The Nirbhay cruise missile was an ambitious attempt by India to master sub-sonic cruise missile technology, but out of the four times it was tested, it has succeeded only once. Following the recent test in December 2016, a review was held to explore the reasons behind the debacles.
Earlier, reports had suggested that the project could be scrapped. Following the review meet, however, the defence minister is said to have given the team an extension until June 2018.
Aeronautical Development Establishment (ADE), Bengaluru developed missile and the first test flight was held in March 2013.
In its first test flight, the missile deviated from its path and the "destruct" mechanism had to be deployed.
The second test of the missile in October 2014 was successful, with the missile travelling over 1,000 km- the only time the missile covered its intended range.
The third test was held in October 2015. The missile lost control and fell within the safety zone, after the first stage.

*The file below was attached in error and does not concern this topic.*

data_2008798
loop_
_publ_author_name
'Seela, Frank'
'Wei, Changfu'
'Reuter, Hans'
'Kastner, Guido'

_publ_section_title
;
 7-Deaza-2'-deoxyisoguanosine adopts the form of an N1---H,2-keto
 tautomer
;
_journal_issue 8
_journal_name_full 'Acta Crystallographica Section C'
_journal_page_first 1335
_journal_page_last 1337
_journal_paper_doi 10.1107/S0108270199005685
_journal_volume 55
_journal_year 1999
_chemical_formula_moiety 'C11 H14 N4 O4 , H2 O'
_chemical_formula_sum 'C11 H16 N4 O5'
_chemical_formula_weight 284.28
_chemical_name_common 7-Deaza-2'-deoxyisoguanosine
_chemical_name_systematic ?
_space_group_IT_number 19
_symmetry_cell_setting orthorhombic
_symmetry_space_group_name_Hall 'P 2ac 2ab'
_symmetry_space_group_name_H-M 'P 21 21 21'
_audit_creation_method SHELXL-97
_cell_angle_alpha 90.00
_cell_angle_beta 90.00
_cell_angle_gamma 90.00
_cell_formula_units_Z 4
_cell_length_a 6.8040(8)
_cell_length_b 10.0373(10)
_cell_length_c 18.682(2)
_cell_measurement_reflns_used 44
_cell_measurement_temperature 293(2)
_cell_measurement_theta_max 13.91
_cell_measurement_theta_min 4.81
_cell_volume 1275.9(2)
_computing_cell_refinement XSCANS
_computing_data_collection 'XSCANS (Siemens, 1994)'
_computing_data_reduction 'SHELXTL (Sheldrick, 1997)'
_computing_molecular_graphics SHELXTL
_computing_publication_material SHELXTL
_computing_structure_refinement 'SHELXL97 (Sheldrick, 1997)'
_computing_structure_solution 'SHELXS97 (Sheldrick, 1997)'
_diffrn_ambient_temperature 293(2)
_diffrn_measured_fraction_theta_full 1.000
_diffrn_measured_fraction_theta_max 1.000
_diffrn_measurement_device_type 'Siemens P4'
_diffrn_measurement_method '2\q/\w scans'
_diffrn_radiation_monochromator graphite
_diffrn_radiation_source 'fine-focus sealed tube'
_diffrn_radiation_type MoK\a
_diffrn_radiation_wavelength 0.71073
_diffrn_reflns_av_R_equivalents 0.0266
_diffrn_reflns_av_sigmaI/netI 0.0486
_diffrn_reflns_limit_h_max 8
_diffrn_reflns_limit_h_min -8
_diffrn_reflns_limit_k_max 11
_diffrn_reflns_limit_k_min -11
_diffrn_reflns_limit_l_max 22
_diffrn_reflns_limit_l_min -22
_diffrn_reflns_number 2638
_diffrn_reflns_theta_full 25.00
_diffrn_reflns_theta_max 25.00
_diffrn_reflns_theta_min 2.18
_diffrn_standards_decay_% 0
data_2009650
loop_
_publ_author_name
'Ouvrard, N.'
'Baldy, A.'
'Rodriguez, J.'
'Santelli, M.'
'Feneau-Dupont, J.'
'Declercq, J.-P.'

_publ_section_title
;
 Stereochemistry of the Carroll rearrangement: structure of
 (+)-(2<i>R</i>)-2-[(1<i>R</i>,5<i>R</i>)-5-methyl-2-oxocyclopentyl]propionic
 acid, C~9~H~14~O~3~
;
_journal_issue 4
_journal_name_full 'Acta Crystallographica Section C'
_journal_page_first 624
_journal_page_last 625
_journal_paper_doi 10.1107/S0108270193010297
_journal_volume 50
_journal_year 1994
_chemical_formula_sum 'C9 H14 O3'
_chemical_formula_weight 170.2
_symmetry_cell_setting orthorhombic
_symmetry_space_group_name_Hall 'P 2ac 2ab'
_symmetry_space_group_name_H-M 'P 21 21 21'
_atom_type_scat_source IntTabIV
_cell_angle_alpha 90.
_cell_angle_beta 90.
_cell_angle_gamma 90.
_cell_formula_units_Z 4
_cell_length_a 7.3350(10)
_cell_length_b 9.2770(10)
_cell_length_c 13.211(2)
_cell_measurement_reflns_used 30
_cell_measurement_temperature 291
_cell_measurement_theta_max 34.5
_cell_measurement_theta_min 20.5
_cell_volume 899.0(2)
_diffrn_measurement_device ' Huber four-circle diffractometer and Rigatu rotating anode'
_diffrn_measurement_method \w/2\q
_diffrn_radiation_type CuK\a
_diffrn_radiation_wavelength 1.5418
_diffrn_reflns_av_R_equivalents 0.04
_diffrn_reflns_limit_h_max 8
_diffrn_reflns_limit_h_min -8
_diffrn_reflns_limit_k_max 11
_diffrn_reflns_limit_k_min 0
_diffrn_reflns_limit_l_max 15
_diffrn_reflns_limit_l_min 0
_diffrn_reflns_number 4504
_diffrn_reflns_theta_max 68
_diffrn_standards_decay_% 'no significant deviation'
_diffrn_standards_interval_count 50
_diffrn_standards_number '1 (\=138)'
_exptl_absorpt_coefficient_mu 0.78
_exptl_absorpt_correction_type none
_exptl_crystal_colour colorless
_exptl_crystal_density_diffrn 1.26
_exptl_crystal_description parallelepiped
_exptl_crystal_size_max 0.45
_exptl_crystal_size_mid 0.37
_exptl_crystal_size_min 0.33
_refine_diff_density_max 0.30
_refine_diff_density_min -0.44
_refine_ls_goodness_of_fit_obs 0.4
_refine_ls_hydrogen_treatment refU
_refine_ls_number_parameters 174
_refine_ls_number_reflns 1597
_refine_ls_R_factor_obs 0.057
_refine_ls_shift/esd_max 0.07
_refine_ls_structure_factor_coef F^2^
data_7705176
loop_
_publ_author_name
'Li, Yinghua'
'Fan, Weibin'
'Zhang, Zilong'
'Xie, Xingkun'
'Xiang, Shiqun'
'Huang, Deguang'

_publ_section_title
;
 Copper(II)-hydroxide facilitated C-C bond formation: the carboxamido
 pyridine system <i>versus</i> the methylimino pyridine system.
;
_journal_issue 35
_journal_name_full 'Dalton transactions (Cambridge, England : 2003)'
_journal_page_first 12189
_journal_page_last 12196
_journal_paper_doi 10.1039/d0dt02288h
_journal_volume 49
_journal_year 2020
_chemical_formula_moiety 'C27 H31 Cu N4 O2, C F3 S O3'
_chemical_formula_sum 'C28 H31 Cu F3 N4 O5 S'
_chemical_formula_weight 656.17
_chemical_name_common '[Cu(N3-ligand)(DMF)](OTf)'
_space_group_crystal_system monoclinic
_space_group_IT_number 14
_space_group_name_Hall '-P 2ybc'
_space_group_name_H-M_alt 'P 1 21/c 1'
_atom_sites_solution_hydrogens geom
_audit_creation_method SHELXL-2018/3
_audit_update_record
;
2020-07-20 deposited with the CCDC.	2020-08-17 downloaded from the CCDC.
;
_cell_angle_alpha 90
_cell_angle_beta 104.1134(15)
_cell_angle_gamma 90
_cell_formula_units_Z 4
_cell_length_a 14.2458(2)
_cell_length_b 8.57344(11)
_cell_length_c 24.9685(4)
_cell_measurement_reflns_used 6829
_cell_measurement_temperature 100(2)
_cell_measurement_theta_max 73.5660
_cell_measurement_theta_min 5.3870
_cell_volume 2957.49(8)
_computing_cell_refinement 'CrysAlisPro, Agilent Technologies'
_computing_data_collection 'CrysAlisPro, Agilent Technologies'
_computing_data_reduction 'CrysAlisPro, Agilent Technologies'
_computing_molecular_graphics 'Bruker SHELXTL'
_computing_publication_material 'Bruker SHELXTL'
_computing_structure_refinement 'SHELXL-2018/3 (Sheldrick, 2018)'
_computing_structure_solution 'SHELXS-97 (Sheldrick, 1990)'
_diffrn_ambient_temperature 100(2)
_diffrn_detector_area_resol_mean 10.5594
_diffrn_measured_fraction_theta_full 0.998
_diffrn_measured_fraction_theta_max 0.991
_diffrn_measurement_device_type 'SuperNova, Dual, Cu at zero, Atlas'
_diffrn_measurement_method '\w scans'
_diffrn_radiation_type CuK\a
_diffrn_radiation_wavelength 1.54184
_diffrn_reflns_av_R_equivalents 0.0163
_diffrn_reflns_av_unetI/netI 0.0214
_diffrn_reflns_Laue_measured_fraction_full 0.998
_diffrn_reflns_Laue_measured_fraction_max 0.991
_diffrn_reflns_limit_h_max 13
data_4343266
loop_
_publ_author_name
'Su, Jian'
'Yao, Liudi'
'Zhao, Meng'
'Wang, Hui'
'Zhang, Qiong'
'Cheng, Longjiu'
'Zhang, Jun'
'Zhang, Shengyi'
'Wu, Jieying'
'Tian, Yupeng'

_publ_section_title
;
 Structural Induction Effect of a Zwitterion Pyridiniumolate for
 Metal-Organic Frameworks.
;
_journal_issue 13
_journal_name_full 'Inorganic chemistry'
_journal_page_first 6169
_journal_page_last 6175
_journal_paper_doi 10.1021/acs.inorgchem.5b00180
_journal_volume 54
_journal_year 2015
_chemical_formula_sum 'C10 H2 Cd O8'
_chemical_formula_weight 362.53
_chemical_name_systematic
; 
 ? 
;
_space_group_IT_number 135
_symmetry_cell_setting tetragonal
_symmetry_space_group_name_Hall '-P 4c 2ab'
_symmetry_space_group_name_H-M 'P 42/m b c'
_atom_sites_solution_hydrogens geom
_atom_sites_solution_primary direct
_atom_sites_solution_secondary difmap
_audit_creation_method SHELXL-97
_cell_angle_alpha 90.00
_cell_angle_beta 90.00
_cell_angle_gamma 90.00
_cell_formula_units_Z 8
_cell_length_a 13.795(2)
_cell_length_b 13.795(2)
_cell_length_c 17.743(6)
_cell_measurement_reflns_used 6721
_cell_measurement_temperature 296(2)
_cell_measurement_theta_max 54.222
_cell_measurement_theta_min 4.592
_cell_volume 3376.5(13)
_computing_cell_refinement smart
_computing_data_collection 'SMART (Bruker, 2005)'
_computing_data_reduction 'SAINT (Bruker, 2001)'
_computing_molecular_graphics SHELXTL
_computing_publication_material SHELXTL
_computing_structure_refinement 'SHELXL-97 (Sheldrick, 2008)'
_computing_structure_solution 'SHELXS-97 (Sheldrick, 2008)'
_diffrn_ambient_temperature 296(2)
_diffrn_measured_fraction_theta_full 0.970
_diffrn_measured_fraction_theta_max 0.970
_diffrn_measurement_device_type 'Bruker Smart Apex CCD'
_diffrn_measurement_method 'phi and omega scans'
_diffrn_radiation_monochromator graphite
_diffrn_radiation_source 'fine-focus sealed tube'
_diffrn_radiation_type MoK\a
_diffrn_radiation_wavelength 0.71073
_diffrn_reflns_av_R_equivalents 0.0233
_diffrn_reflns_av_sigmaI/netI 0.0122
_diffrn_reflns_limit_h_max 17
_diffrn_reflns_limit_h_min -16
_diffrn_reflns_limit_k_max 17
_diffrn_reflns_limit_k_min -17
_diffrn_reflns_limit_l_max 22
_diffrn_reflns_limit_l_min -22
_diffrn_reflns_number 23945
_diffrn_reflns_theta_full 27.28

The fourth test was held in December 2016. The missile veered dangerously towards one side after lift-off and strayed outside the safety zone, forcing the scientists to abort the mission. There has not been any official word on the test flight, though reports have said the attempt was an "utter failure."
The defence ministry has also set up an independent technical committee to identify the problems. The committee is headed by Dr Nagarajan Vedachalam, Indian space scientist, founder director of ISRO Inertial Systems. He is also expected to recommend measures to put the project back on track.
The committee will also look into accusations made by the two labs of Defence Research and Development Organisation (DRDO) – the Aeronautical Development Establishment (ADE) and Research Centre Imarat (RCI). The ADE accused RCI of supplying defective hardware and the latter has been blaming the former for software issues.
The missile has a range of over 1,000 km and can carry conventional and nuclear warheads. It weighs 1,500 kg, can carry a 300 kg warhead and has a length of 6 metres.
The missile is vertically launched and in the first stage, a mechanism inside the missile propels it to gain a horizontal position and the booster engines are jettisoned into the sea. The missile's second stage is activated thereafter. This stage features turbo engines that will cruise with its wings spread out at subsonic speeds of 0.7 Mach.